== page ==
Anti-poverty groups gather in Regina to voice concern over new Sask Income Support program

Local anti-poverty groups have come together to share their displeasure with the new Saskatchewan Income Support program.

The program, which was announced in June, was intended to be a more simple, transparent and client-friendly approach to income support, but several groups have come forward saying that hasn’t been the case.

Anti-poverty ministry advocate Peter Gilmer said the SIS program has caused problems with utilities and rent payments.

“There’s also been a real ripple-effect, so it’s not just people on the SIS program, we’re seeing more problems now for people who are still on social assistance, or who are on the Saskatchewan assured income for disability.”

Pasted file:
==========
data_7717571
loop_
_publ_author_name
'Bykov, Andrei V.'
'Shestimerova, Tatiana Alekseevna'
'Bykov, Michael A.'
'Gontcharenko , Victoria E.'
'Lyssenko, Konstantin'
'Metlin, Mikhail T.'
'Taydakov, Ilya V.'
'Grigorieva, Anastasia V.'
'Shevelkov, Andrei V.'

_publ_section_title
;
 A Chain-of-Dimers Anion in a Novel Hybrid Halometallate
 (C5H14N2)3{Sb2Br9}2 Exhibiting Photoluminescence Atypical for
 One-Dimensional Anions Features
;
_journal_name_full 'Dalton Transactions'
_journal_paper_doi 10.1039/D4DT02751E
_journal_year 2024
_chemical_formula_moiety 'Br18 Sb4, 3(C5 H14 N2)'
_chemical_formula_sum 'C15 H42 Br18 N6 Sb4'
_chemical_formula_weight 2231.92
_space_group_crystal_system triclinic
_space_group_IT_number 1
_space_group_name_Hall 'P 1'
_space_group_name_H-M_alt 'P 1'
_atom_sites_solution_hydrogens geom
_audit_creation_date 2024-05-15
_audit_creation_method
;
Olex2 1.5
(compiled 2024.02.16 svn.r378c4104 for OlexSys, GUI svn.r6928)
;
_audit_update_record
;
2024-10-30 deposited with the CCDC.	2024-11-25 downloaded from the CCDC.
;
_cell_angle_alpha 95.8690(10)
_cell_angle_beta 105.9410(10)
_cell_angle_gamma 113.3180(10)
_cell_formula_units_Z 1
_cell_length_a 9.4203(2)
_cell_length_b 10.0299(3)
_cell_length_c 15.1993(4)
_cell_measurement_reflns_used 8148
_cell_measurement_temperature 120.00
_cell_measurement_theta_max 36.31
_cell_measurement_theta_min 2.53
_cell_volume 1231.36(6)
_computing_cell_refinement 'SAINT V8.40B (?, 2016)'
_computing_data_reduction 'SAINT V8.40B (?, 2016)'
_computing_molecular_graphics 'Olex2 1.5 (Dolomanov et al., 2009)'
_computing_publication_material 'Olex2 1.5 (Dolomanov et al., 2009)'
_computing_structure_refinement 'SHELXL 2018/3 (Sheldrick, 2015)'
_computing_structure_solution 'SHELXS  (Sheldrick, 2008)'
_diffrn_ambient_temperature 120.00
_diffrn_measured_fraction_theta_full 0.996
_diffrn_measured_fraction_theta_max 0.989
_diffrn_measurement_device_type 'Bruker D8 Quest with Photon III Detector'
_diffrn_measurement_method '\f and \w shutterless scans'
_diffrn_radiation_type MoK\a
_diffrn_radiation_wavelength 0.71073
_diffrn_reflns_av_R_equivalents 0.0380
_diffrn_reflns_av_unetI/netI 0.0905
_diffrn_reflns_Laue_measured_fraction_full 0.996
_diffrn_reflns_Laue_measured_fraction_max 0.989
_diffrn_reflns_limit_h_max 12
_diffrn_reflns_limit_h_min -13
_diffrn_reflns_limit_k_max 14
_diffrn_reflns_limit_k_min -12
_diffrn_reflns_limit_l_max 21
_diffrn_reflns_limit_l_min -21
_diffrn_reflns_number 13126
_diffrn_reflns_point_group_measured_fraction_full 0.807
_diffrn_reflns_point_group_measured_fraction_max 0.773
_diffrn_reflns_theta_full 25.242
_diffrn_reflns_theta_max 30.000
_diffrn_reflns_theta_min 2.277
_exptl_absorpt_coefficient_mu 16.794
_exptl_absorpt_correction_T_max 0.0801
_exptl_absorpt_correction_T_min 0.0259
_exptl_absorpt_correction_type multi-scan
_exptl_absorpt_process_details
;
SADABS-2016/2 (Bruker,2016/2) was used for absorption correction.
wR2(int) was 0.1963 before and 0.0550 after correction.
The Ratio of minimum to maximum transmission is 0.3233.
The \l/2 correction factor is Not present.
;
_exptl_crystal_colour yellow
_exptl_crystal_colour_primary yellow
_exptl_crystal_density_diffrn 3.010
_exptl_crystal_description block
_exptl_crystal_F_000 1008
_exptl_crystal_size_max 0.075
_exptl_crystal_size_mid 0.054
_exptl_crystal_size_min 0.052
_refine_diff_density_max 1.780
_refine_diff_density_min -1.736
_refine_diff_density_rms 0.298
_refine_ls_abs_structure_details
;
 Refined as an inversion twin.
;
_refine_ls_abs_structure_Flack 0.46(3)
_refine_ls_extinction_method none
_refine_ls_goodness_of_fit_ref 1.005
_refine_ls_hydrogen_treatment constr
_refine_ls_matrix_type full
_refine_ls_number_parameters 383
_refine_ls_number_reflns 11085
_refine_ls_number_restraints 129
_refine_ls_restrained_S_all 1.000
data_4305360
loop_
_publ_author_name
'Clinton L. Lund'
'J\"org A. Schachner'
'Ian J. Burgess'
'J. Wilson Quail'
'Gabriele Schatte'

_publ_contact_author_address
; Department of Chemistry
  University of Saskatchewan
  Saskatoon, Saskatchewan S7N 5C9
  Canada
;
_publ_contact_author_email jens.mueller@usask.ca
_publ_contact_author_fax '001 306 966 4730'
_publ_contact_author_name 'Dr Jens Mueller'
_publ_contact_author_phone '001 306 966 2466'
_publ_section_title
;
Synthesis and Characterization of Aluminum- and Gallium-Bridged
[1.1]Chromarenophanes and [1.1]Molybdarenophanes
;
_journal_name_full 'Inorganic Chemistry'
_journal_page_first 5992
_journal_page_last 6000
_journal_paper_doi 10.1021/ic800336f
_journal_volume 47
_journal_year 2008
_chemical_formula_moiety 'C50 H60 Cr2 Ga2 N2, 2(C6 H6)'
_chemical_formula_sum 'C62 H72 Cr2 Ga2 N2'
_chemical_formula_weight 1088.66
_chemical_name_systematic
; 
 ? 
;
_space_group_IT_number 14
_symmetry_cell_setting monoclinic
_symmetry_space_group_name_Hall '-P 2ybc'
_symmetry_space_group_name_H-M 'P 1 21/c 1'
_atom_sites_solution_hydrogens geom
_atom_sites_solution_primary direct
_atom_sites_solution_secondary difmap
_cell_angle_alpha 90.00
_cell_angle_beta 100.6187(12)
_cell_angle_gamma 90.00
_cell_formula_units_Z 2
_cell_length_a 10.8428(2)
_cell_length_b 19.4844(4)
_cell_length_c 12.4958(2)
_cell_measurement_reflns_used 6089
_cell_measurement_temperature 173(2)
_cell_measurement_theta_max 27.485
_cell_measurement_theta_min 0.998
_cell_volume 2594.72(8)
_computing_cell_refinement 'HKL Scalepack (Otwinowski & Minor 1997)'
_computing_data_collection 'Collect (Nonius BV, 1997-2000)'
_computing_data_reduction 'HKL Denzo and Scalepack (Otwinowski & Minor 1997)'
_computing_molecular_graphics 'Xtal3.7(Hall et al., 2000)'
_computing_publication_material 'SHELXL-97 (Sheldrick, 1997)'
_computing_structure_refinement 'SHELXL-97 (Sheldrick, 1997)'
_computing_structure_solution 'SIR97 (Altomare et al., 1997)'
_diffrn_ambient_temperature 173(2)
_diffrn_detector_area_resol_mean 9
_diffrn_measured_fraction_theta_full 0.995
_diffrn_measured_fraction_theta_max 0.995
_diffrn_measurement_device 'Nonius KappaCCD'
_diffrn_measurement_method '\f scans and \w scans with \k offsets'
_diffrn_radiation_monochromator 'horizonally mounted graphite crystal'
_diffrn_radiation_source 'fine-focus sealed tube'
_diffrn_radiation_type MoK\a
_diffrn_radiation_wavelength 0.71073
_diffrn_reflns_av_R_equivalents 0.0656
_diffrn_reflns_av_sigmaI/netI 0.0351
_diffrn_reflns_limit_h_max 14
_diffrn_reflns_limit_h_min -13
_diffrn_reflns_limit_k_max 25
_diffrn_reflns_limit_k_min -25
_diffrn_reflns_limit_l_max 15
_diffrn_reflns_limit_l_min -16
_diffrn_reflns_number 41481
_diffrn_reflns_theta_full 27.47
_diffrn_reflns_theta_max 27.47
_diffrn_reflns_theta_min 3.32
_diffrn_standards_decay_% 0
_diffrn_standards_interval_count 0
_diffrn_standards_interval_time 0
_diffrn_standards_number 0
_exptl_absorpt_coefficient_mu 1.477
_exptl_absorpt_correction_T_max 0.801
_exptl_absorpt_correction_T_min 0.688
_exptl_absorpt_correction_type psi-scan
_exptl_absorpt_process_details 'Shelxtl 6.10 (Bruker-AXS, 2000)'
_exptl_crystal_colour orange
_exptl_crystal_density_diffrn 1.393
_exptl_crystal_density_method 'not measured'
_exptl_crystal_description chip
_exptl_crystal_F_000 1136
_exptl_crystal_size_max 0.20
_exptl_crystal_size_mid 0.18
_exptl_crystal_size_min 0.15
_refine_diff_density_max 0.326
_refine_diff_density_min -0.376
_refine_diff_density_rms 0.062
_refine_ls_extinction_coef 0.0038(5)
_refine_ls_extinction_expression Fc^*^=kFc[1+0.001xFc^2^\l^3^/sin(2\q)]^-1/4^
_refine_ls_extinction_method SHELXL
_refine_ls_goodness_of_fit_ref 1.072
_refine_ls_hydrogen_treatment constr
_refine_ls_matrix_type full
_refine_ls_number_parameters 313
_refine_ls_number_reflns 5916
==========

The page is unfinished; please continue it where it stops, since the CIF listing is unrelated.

Gilmer said one positive is it allows people to keep more income, which was the one point anti-poverty groups were consulted on.

“In terms of bringing in the SIS program as a whole, we were caught completely off guard when the program details were announced in June because we had not been a part of that process.”

End Poverty Regina spokesperson Nairn MacKay said there has not been a meaningful increase to social assistance in 10 years.

“Imagine if you were working a minimum wage job 10 years ago or less, imagine trying to live on that? That is what we have people living on,” MacKay said. “Then the department thinks that we train the financial workers in motivational counselling so that we can counsel people out of their poverty. How arrogant.”

Among the anti-poverty groups was the hope that the province will consult with them in order to improve the SIS program in the future.

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